The feat of dressing feet
I’m going to risk my credibility here and admit publicly that footwear is the main obstacle standing between me and Life.
Unlike other morsels of heightened self-awareness, it only took mild reflection on recent conversations and Google searches for me to stumble upon this realization.
Exhibit A, friend describes hiking an active volcano in the middle of the night to get to the summit in time for the Indonesian sunrise.
Me, considering a similar outing: What kind of shoes did you wear?
Exhibit B, colleague tells of a group of Burmese refugees who fled oppression across the mountainous Thai border.
Me, trying to empathize: What kind of shoes did they wear?
Exhibit C, guy asks me to dinner.
Me, silently assessing the proposition before saying yes: But what kind of shoes would I wear?
Prior to passing judgement, please note, I’m not just planning around style issues and pedicures here. I’m dealing with hot lava, monsoon rains and, the most insurmountable of all, height differences.
Regardless, I have done some excavation to uncover the origins of what I admit to be a worrisome preoccupation and I came up with some formative moments from when I was quite short myself.
From as early as I can remember - two years old? - I had an annual fitting for black patent leather Buster Brown mary janes (which, confusingly I called Mrs. Browning shoes after our grandmotherly gardening neighbor whose honeysuckle bush was a delight of our St. Louis summers – ah, but this is not a therapy session.)
Years of saddle oxfords and brogues later, I then graduated to the pressure of selecting the sole non-uniform article allowed in my school wardrobe. I started with the trendy Doc Martens (it was the 90s), but I soon discovered the outlandish John Fluevog and went as red and punk as possible, counteracting the plaid of my skirt and prep of my v-neck sweater, I suppose. Then, of course, there were the Easter shoes, homecoming shoes and shoes for various sports.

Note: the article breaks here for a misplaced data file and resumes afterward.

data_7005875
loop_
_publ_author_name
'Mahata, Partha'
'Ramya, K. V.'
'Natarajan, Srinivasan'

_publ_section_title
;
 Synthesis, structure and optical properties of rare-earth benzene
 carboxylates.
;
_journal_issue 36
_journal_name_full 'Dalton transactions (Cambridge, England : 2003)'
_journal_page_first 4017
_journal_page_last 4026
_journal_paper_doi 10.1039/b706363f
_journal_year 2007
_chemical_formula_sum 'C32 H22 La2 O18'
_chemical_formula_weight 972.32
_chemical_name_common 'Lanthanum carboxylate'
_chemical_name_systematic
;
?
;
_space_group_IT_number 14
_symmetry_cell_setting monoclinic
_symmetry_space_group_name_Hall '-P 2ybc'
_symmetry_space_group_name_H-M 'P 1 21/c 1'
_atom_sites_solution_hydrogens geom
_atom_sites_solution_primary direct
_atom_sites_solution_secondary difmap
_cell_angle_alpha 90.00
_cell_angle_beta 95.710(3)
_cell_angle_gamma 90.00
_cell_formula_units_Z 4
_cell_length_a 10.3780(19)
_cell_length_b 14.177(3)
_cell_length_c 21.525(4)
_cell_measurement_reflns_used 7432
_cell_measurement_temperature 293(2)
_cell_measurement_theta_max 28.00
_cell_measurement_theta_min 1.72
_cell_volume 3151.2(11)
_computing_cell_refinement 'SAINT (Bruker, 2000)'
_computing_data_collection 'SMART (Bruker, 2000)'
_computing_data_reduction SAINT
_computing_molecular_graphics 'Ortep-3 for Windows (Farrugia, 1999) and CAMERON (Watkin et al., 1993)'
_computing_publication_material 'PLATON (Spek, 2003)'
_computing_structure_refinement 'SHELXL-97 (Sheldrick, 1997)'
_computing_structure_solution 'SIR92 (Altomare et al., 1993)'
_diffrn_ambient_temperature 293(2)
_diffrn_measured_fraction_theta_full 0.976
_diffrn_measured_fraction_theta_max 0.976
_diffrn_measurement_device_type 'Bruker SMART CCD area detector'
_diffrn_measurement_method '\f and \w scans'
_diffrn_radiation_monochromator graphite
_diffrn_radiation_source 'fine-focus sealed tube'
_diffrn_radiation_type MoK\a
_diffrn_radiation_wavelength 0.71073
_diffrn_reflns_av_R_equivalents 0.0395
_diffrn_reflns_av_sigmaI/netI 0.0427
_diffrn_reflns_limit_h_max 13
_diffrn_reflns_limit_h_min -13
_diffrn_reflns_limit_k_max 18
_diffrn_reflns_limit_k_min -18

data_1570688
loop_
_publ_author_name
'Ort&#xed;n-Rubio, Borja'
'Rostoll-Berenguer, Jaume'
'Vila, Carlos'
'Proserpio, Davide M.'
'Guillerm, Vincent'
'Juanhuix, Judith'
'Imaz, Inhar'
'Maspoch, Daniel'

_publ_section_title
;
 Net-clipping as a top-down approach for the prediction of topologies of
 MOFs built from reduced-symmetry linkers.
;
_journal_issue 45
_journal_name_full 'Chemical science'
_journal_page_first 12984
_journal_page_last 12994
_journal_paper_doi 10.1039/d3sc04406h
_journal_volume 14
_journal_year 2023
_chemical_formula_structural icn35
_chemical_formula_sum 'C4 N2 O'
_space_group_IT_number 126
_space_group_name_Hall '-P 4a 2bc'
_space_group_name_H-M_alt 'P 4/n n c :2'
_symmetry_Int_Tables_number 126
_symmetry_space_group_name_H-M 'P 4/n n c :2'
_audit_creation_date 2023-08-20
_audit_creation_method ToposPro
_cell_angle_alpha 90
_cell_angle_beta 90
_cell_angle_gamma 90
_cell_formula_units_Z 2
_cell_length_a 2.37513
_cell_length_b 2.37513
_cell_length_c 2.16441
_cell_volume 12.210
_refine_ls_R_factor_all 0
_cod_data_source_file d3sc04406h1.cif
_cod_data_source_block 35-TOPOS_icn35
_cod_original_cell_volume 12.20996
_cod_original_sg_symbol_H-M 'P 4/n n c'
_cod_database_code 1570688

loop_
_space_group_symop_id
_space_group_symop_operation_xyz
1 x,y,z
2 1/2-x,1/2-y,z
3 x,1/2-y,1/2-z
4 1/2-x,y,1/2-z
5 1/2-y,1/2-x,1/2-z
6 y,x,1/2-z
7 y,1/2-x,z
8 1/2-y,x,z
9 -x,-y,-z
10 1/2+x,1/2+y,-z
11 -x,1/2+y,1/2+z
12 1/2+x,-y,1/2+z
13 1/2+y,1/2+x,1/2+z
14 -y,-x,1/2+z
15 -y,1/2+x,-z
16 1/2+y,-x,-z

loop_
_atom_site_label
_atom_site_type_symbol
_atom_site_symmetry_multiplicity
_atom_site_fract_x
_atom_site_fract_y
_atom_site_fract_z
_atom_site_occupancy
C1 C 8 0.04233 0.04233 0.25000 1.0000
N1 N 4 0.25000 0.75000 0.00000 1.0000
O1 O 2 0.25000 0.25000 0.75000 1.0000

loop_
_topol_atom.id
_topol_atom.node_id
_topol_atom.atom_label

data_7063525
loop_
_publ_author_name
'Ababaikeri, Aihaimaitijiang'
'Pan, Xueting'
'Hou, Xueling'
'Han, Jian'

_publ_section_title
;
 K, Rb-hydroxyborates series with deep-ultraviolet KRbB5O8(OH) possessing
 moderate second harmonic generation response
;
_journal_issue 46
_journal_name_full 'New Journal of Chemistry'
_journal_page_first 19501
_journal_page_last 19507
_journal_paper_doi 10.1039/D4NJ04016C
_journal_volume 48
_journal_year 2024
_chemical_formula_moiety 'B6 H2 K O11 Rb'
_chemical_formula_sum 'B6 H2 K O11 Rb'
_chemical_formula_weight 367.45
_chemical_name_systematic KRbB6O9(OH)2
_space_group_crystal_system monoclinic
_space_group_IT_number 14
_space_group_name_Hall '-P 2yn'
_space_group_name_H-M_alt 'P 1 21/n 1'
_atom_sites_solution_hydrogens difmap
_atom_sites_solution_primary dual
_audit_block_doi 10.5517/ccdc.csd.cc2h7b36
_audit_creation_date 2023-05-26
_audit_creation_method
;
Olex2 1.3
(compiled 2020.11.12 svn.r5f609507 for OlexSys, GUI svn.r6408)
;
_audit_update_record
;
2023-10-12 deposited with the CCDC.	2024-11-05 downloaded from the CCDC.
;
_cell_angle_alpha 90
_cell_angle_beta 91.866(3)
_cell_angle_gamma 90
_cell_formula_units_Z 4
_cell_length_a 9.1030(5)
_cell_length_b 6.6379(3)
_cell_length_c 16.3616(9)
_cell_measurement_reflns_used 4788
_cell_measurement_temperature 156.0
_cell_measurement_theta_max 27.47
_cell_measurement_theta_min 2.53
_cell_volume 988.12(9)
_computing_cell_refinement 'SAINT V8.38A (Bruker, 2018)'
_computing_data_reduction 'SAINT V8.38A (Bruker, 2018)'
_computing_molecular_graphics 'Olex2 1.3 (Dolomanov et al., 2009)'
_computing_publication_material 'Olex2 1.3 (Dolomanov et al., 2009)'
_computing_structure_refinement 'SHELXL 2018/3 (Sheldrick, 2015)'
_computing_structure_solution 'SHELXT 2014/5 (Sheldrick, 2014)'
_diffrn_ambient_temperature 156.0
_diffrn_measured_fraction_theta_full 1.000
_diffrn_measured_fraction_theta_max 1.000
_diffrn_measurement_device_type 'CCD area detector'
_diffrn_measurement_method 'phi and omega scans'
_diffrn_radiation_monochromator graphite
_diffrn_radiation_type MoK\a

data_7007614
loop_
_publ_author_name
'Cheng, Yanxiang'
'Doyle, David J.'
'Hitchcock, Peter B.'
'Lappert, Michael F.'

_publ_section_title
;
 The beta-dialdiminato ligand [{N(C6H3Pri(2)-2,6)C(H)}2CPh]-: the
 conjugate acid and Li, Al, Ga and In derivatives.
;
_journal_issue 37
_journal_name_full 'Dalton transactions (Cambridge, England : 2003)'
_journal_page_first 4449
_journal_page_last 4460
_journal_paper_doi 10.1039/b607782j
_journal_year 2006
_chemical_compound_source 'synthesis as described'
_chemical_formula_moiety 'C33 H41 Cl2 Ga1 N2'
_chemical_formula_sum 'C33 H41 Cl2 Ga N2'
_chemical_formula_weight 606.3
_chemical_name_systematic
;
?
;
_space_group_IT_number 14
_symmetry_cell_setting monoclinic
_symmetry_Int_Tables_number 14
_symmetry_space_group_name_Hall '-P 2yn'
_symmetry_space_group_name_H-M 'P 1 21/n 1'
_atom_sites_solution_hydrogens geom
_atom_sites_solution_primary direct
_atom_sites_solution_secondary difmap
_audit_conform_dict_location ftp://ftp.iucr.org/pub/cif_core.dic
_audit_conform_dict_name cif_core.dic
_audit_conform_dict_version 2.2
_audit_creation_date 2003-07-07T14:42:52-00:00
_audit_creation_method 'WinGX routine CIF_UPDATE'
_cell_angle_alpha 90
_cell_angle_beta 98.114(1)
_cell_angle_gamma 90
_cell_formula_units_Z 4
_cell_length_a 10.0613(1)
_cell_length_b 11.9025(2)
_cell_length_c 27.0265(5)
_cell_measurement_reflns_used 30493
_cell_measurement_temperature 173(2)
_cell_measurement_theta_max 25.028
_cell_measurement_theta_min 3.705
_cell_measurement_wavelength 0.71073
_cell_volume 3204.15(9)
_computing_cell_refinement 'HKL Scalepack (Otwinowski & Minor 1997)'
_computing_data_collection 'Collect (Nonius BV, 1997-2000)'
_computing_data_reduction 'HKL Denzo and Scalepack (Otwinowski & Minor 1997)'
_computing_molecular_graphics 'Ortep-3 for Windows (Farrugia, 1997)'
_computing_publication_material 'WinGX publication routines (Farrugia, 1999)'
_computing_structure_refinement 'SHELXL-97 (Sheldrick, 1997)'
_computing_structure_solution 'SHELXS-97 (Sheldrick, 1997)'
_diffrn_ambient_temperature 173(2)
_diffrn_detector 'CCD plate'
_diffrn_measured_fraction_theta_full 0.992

However, on a more superficial and societal level, I blame the marketing of the shoe need for pummeling me into submission. We are in an age that somehow necessitates a $200 ankle-supporting hiking boot with heat resistant, gripping soles. Or, even more ridiculous, those shoes that slip on like satanic foot-gloves, and ironically mimic bare feet without being barefoot (I admit it, the people in their ads look really happy and comfortable).
There are so many specimens of urban warriors traipsing around Bangkok, outfitted for a Southeast Asian adventure with all their expensive equipment, epitomizing this point. Little do they know that the people in the natural habitat know nothing of treads or foot beds and that their over-preparedness falls just short of alarming for those of us bumbling around seemingly unaware of what hazards might come our way.
Luckily I avoid looking like said chumps, mostly because despite my penchant for having the right shoes, buying practical things depresses me astronomically. As a result, I’m much more likely to have a closet housing holographic pink stilettos than a pair of walking shoes (shudder). And herein lies my problem.
But while the urban adventurers look ridiculously out of place, the fact is, they are out of place. We office folk are just less sturdy and agile and we want, if not need, some insulation from the elements.
I had a humbling experience reflective of this recently.
I knew I had some outdoorsy days ahead of me and the decision to wear a pair of ill-advised sneakers came after hours mulling over my typical “what shoes do I wear” anxiety.
I made expeditions to several shops around Bangkok in which I could only find women’s options that were either hideously ugly in their obvious comfort or terribly impractical with bows and frills, so I resigned myself to what was in my closet: A pair of old, leather Converse-types mostly worn to bits from treks through the Metropolitan Museum of Art and such.